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who's got better bread Cobs or Epi? (bayview & millwood)

live close but haven't had time to go to either of them yet :(

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  1. i havent tried epi, but i've bought cobs bread several times. I adore the Cape seed bread, the scones are great as well, especially the cheese and herb ones.

    1. Epi is better than COBS by a small margin. As well, though I don't know this either way re Epi, I can say that COBS' ingredients are often chemical-heavy. Check out the pdf nutritional info/ingredient lists on their website. Also, I find COBS' sweets just TOO sweet.

      If you're into artisan breads, and just good and WHOLE overall quality, you should probably avoid both. But if choosing one, I'd go with Epi for sure.

      In the area, try some of the French bakeries/patisseries. As well as Bagel House - they may have some okay breads.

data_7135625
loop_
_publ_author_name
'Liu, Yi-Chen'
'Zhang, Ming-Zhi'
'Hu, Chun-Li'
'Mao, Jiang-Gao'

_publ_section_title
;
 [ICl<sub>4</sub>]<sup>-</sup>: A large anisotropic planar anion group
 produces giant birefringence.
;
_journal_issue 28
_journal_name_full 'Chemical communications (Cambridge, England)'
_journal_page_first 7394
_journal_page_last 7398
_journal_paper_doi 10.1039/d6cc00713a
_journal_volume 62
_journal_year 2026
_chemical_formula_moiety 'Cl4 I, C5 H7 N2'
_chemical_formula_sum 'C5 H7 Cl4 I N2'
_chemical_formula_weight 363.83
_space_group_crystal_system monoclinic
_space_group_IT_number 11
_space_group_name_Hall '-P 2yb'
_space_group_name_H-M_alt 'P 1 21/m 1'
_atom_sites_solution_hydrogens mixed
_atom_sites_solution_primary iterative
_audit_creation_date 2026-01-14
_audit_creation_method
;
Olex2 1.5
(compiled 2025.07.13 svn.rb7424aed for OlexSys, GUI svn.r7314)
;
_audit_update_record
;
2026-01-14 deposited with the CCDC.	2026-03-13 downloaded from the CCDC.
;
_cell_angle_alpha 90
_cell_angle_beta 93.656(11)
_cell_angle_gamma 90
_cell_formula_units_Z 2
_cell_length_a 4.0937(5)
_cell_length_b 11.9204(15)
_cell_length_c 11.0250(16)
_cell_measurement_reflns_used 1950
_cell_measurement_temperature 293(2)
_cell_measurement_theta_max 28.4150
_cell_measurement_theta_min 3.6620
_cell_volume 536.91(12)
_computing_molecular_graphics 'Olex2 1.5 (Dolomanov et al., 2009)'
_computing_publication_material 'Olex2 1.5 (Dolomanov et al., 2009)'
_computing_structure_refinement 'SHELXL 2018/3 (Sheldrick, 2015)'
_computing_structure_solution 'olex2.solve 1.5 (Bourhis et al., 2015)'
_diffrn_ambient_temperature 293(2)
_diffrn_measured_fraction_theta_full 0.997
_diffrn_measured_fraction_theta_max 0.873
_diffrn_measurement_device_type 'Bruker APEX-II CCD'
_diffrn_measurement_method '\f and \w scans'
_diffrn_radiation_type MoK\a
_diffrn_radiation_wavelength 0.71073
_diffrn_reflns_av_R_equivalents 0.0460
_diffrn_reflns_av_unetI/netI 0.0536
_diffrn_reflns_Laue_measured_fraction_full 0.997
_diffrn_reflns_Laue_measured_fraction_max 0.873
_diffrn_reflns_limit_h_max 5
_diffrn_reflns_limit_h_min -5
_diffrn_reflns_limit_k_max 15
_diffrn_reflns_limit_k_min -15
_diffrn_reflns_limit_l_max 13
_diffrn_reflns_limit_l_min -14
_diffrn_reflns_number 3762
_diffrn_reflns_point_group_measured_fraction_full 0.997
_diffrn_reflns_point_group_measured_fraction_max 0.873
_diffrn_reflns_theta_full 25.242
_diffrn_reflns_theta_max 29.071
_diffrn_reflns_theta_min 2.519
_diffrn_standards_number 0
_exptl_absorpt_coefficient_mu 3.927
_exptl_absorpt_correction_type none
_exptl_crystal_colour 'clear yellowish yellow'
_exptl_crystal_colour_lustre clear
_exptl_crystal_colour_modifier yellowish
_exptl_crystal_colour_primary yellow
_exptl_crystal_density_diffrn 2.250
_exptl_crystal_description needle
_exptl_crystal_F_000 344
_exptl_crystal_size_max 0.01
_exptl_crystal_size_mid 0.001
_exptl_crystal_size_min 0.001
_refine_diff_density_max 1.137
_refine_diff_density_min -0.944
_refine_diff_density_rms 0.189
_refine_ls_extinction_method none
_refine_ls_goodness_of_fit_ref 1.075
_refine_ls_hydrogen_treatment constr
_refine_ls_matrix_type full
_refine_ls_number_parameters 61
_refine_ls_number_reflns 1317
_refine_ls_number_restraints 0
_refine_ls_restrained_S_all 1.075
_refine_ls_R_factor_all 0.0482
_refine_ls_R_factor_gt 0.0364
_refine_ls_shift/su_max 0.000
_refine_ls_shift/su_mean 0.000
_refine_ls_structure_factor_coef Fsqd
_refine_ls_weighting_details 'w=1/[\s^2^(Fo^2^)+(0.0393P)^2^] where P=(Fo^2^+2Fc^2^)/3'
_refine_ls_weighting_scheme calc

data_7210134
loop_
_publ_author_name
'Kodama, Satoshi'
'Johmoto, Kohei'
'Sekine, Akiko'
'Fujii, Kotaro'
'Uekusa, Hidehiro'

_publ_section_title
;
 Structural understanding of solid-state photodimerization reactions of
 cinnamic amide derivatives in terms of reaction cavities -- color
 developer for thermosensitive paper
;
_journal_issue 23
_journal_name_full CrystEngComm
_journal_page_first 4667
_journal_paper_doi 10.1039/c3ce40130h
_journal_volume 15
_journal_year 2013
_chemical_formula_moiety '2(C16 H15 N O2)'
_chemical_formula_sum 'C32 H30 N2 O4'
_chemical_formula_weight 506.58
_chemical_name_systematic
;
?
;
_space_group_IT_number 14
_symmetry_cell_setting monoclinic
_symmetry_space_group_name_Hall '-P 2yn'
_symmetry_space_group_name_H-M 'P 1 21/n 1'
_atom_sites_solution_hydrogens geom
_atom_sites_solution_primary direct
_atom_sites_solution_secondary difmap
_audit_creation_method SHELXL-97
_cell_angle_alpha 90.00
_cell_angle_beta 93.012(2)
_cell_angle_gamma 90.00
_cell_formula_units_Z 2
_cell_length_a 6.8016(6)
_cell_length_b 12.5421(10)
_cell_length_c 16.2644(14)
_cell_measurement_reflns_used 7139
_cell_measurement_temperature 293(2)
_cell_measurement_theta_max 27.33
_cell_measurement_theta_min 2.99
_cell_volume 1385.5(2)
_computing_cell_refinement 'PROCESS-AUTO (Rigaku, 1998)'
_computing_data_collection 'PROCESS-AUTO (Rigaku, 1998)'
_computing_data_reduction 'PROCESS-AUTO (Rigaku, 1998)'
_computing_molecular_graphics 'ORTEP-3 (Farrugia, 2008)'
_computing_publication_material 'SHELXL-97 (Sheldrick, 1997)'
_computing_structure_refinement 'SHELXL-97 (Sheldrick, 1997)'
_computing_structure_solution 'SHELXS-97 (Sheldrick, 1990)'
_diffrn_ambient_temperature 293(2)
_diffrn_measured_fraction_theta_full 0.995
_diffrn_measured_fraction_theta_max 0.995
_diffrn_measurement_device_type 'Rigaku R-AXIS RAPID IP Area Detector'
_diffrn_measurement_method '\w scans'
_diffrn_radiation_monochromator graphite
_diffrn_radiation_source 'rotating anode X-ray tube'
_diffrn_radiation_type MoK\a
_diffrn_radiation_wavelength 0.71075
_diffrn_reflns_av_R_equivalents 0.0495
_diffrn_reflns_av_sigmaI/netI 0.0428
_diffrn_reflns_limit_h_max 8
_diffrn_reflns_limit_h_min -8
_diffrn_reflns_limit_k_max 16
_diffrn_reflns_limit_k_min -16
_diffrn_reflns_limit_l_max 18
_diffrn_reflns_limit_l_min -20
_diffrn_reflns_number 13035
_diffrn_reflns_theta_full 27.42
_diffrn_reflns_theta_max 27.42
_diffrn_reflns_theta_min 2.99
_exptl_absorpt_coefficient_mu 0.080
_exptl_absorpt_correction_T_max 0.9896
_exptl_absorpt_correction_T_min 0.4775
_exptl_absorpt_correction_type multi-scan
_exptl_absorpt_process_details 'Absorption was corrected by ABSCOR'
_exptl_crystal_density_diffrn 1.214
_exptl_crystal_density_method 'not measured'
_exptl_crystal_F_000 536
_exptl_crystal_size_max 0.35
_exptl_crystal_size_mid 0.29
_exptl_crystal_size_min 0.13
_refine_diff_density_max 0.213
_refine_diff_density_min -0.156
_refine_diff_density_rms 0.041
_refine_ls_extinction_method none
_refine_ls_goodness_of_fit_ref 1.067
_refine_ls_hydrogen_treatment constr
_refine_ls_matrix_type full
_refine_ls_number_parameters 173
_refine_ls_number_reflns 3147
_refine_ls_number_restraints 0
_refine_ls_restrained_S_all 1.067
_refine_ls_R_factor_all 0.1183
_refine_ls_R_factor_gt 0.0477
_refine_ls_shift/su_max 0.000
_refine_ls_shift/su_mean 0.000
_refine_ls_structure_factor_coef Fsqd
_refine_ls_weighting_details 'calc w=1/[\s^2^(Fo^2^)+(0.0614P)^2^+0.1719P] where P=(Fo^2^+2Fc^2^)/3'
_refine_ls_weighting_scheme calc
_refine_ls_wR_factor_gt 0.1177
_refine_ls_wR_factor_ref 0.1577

1. While I haven't tried Cobs, I have walked in a few times only to see what looks like white or grocery store-like bread with added flavours/ingredients - I have yet to be enticed by either the look or the smell of their breads. Keep in mind that Cobs is a large chain as well. Epi, on the other hand, sells natural (many organic)sourdough based breads with a great chew and excellent crust. All that I have tasted so far are excellent. I would definitely classify it as "artisan" bread, contrary to sweetspotlee's opinion.

        Toronto Life's Food & Wine 06 City Guide provides a pretty accurate description of both - it doesn't appear to have been updated on their web-site yet, however.

        1. We like epi better for bread. Neither of them for other things like croissants... best to stick to Rahier for those... :)